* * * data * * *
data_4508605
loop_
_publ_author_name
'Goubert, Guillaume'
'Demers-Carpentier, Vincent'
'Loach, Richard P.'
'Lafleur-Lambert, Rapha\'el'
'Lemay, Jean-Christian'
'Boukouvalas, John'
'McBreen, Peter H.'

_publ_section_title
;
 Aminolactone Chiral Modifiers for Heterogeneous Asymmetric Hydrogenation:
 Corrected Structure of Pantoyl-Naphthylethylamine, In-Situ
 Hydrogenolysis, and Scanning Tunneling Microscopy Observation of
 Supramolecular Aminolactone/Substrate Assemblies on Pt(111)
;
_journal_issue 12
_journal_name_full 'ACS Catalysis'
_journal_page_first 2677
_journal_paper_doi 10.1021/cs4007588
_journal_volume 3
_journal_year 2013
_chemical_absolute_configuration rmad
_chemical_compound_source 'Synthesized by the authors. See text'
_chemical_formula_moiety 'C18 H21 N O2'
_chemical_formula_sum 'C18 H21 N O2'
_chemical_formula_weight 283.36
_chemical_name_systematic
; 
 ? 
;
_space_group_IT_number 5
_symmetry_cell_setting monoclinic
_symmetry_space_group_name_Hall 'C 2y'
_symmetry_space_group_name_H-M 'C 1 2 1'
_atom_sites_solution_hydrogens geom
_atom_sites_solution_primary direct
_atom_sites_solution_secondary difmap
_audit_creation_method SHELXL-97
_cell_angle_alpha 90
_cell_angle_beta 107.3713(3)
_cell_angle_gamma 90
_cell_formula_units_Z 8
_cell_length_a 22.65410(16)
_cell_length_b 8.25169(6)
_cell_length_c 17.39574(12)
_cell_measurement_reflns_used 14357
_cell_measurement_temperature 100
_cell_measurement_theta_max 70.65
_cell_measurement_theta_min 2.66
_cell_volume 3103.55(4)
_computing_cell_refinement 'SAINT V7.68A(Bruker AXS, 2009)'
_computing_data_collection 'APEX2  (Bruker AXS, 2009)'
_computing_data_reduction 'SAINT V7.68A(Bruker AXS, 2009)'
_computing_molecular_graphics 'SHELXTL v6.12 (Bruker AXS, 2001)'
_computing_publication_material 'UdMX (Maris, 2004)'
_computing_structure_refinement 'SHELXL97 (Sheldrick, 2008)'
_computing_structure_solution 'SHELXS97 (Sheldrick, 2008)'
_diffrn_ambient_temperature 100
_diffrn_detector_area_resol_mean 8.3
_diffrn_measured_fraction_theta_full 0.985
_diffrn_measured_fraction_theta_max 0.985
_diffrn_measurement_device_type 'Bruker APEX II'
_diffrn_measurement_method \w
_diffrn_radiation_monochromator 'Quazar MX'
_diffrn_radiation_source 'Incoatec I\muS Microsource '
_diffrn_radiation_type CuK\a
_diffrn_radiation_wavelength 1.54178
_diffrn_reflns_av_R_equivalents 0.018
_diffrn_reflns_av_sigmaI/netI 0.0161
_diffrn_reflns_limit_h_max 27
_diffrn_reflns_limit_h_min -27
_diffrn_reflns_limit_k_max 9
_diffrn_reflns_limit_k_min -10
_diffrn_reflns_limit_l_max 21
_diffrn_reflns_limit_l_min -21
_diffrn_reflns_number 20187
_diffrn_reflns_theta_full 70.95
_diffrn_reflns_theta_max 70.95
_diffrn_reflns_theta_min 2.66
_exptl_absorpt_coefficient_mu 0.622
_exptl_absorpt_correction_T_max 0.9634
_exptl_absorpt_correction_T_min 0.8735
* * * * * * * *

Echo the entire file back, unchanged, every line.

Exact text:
data_4508605
loop_
_publ_author_name
'Goubert, Guillaume'
'Demers-Carpentier, Vincent'
'Loach, Richard P.'
'Lafleur-Lambert, Rapha\'el'
'Lemay, Jean-Christian'
'Boukouvalas, John'
'McBreen, Peter H.'

_publ_section_title
;
 Aminolactone Chiral Modifiers for Heterogeneous Asymmetric Hydrogenation:
 Corrected Structure of Pantoyl-Naphthylethylamine, In-Situ
 Hydrogenolysis, and Scanning Tunneling Microscopy Observation of
 Supramolecular Aminolactone/Substrate Assemblies on Pt(111)
;
_journal_issue 12
_journal_name_full 'ACS Catalysis'
_journal_page_first 2677
_journal_paper_doi 10.1021/cs4007588
_journal_volume 3
_journal_year 2013
_chemical_absolute_configuration rmad
_chemical_compound_source 'Synthesized by the authors. See text'
_chemical_formula_moiety 'C18 H21 N O2'
_chemical_formula_sum 'C18 H21 N O2'
_chemical_formula_weight 283.36
_chemical_name_systematic
; 
 ? 
;
_space_group_IT_number 5
_symmetry_cell_setting monoclinic
_symmetry_space_group_name_Hall 'C 2y'
_symmetry_space_group_name_H-M 'C 1 2 1'
_atom_sites_solution_hydrogens geom
_atom_sites_solution_primary direct
_atom_sites_solution_secondary difmap
_audit_creation_method SHELXL-97
_cell_angle_alpha 90
_cell_angle_beta 107.3713(3)
_cell_angle_gamma 90
_cell_formula_units_Z 8
_cell_length_a 22.65410(16)
_cell_length_b 8.25169(6)
_cell_length_c 17.39574(12)
_cell_measurement_reflns_used 14357
_cell_measurement_temperature 100
_cell_measurement_theta_max 70.65
_cell_measurement_theta_min 2.66
_cell_volume 3103.55(4)
_computing_cell_refinement 'SAINT V7.68A(Bruker AXS, 2009)'
_computing_data_collection 'APEX2  (Bruker AXS, 2009)'
_computing_data_reduction 'SAINT V7.68A(Bruker AXS, 2009)'
_computing_molecular_graphics 'SHELXTL v6.12 (Bruker AXS, 2001)'
_computing_publication_material 'UdMX (Maris, 2004)'
_computing_structure_refinement 'SHELXL97 (Sheldrick, 2008)'
_computing_structure_solution 'SHELXS97 (Sheldrick, 2008)'
_diffrn_ambient_temperature 100
_diffrn_detector_area_resol_mean 8.3
_diffrn_measured_fraction_theta_full 0.985
_diffrn_measured_fraction_theta_max 0.985
_diffrn_measurement_device_type 'Bruker APEX II'
_diffrn_measurement_method \w
_diffrn_radiation_monochromator 'Quazar MX'
_diffrn_radiation_source 'Incoatec I\muS Microsource '
_diffrn_radiation_type CuK\a
_diffrn_radiation_wavelength 1.54178
_diffrn_reflns_av_R_equivalents 0.018
_diffrn_reflns_av_sigmaI/netI 0.0161
_diffrn_reflns_limit_h_max 27
_diffrn_reflns_limit_h_min -27
_diffrn_reflns_limit_k_max 9
_diffrn_reflns_limit_k_min -10
_diffrn_reflns_limit_l_max 21
_diffrn_reflns_limit_l_min -21
_diffrn_reflns_number 20187
_diffrn_reflns_theta_full 70.95
_diffrn_reflns_theta_max 70.95
_diffrn_reflns_theta_min 2.66
_exptl_absorpt_coefficient_mu 0.622
_exptl_absorpt_correction_T_max 0.9634
_exptl_absorpt_correction_T_min 0.8735